CNET – Part 1 of 2 : A return to a quirky but recognizable past

A look backward: In June of 2011, I took on a new challenge at CBSi at the helm of the CNET design group. One of the key requests made by new CBSi boss Jim Lanzone was to bring a renewed heat, vitality and energy to the brand. Users needed to immediately “know and recognize” that they were at CNET.

Since that time, we have made a number of changes in an effort to make the site both more contemporary as well as to improve its usability.  However, on the cusp of more updates in the brand’s future, the change I remain most proud of is the decision to return to the brand’s signature roots within the logo itself.

The original logo seen above, with its quirky slab serif font and pipe that separates the C and the NET, had been a staple of the web 1.0 landscape. Combined with the vibrant yellow and green color scheme of long ago, there was never a question for users: they knew they were on CNET.

As we began early design explorations for a revamped CNET, we spent a fair bit of time looking at the brand’s history. This included time viewing old site comps as well as pages on the Way Back Web Archive to understand how it had evolved over its long history (long in terms of digital brands online). This walk down memory lane revealed a brand that had been historically drenched with personality.

Fast forward to 2008: CNET  launched an updated design that eliminated much of what had until then been signature components of the brand’s presentation, including its recognizable logo. Many of the users complained at the time that the new branding felt generic and lacked the character of CNET’s memorable past. From the outside, my take at the time was that it attempted to tie the branding specifically to a transitional web 2.0 aesthetic that was seen as contemporary during this time. It simplified the font treatment and amplified the presence of the ball by making it an actual sphere rather than the disc-like shape of its past.

There are countless examples of brands that have relied on a simple font treatment on a red ball. (Motorola, Atlantic records, Food Network, LG, and news broadcaster Martin Bashir just to name a few) However, elements of a brand must have meaning beyond what is considered momentarily current. The symbol must convey meaning beyond the ever-changing transitions of design currency.

While internally some folks had begun to actually refer to CNET as “Redball,” the historic elements of the brand did not seem to really be about the ball, but a badge. At the heart of this badge was the quirkiness of the typography along with the piped partition between the C and the NET. It was never about a ball, but about a stamp or symbol that represented the prism and perspective by which we reviewed cool new products or in how we cover the many news beats for consumer technology enthusiasts. With so much brand history in what remains a relatively new digital medium, creating yet another new logo would only seem to take us further from what makes us unique and recognizable in the larger history of digital brands on the web.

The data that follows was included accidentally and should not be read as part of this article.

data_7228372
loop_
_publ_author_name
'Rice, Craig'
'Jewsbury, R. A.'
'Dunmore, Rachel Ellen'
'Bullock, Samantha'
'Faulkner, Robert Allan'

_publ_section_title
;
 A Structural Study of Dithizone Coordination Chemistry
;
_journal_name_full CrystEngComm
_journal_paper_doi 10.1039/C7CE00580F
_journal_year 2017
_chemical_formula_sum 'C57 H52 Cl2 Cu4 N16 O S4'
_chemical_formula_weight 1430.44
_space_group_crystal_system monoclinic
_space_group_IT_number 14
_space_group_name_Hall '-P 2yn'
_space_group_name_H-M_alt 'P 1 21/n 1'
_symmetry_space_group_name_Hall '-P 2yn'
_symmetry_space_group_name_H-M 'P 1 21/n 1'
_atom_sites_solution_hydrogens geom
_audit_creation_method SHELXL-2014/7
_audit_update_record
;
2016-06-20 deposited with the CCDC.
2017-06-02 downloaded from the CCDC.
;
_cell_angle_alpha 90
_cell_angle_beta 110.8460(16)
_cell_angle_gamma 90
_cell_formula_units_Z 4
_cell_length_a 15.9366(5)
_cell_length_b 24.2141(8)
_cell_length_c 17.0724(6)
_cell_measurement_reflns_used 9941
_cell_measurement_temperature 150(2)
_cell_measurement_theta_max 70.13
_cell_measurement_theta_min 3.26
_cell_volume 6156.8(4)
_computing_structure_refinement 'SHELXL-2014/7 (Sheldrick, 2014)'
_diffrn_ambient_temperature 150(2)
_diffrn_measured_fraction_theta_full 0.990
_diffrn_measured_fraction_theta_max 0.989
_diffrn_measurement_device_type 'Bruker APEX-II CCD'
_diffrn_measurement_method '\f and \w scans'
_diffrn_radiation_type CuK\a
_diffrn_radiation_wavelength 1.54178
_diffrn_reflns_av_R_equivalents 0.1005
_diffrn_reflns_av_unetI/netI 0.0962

As we explored options to infuse recognition into the experience, we could not escape the importance of playing up the very history of the brand.  With this in mind, it felt obvious to return to the quirky and narrow slab serif font along with the pipe partition.  Next was to amplify the size and presence of the typography in regard to how it sat within the badge itself. Last was to alter the lighting so that we could tone down the dimensions that made it appear as a ball, while playing up the depth of shape so that the mark could take on the characteristics of a disc-like badge.

These renewed branding elements have once again become a staple of our visual language and the cornerstone to all we have done since. It anchors all of our web and mobile experiences and carries the weight of our brand presence as it extends to the many places it may be found. Most important, however, is how it infuses the colorful history that is immediately recognizable. In an industry and medium where so many have arrived only to disappear, the CNET branding remains a badge that maintains its meaning.